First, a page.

In the first five minutes of the 2016 season’s first Interfaith Lecture, John Shelby Spong declared that Jesus’s Virgin Birth is most likely fictional, and the question of whether it’s true or not is largely irrelevant.
Spong, the retired Episcopal bishop of Newark who’s been banned from churches across the world, gave his first of five speeches on “Biblical Literalism: A Gentile Heresy” on June 27 in the Hall of Philosophy. Spong’s central argument, based on his book of the same name, is that the early gospels are Jewish texts for a Jewish audience. As such, they need be read with knowledge of the Israelite history, and to be interpreted through the lens of Jewish Midrash, a method of storytelling that often exaggerates or entirely invents narratives to teach a lesson or illustrate a deeper truth.
“The Christian moment did not separate itself from the synagogue until about the year 88 C.E., which means the first two Gospels, Mark and Matthew, are Jewish books,” Spong said. “They are products of the synagogue, and if you did not read these books through a Jewish lens, you will not understand them.”
Monday’s lecture focused on the Book of Matthew and the story of Jesus’ ancestry. By establishing that the Messiah descended from four Biblical but disreputable women, the first 17 verses of the Gospel — “The most boring verses,” he said — contain a feminist message that God can make any human, even those in the most depraved circumstances, holy.
Spong’s ultimate goal is quixotic: fundamentally reinterpret the Bible to save a church that he believes young people are leaving in droves. Throughout his lecture, he drew rancorous applause and more than a few scowls from the overflow audience.
“We are having a massive exodus of organized church into the secular city,” Spong said. “My mother was a fundamentalist. I love my mother, but I don’t want my mother to let my church stand for pre-modern ignorance. I’m sure I will run out of [the] Christian church some fundamentals and anger the spirit in them, but that was never my intention. … My intention is to open the minds of their children and grandchildren, who see nothing about the Christian faith that appeals to them. I haven’t gotten time to worry about the sensitivities of all the fundamentalists; we are at a battle for the soul of the Christian movement.”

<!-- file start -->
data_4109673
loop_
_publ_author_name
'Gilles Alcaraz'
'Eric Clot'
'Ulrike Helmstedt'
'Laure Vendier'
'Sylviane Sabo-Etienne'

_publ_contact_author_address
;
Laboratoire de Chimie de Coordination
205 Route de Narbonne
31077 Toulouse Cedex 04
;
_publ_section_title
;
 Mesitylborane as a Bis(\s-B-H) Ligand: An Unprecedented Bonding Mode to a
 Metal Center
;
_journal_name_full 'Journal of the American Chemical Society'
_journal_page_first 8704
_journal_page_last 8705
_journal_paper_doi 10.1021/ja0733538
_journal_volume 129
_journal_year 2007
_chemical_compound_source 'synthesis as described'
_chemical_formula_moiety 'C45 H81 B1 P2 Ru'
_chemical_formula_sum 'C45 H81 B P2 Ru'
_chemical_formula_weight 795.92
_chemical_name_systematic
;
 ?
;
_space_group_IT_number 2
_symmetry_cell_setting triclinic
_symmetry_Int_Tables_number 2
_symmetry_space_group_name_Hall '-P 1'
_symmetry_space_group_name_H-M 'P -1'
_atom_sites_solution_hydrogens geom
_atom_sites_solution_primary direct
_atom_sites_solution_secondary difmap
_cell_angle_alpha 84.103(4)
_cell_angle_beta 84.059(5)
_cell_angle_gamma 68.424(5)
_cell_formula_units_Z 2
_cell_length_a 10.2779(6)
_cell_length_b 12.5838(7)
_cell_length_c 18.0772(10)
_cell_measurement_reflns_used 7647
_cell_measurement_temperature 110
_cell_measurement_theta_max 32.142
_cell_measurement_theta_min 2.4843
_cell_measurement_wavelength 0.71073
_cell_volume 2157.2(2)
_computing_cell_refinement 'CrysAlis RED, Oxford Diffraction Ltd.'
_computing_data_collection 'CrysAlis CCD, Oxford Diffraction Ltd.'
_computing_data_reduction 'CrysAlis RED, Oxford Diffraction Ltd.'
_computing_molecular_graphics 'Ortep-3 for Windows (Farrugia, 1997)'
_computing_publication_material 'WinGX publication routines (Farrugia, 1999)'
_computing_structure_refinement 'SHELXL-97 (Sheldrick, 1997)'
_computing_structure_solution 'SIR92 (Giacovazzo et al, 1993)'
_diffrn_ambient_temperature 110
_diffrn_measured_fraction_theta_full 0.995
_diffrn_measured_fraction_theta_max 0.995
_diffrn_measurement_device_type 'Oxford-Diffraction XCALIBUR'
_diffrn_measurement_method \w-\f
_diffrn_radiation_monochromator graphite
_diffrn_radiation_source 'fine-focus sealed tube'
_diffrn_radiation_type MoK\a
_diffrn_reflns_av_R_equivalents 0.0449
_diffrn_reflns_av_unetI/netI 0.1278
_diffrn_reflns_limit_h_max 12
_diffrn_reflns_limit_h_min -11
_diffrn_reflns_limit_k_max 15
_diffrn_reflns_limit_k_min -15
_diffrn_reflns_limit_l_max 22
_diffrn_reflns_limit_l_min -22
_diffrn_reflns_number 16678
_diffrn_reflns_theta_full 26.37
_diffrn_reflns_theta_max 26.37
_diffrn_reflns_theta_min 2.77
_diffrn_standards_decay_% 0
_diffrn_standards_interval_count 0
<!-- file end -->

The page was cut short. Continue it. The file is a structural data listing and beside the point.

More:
Spong’s prescription — to abandon fundamentalism — may be perceived to be heretical, but his diagnosis is unavoidable. American Christianity is hemorrhaging congregants. Between 2007 and 2014, the percentage of Americans who identify as “no religion” rose from 16 to 23 percent, according to a 2015 Pew Research Center study, a rise most pronounced among millennials. Over that time the number of mainline Protestants has fallen by approximately 5 million people, the study found.
To stem the flood, Spong said, Christianity needs to return to its Jewish roots. That return needs to start with the beginning of the Bible and what have become its most fundamental tenants, including the Virgin Birth, a part of the Jesus story that is not mentioned until Matthew’s Gospel, written nearly 90 years after Jesus was born.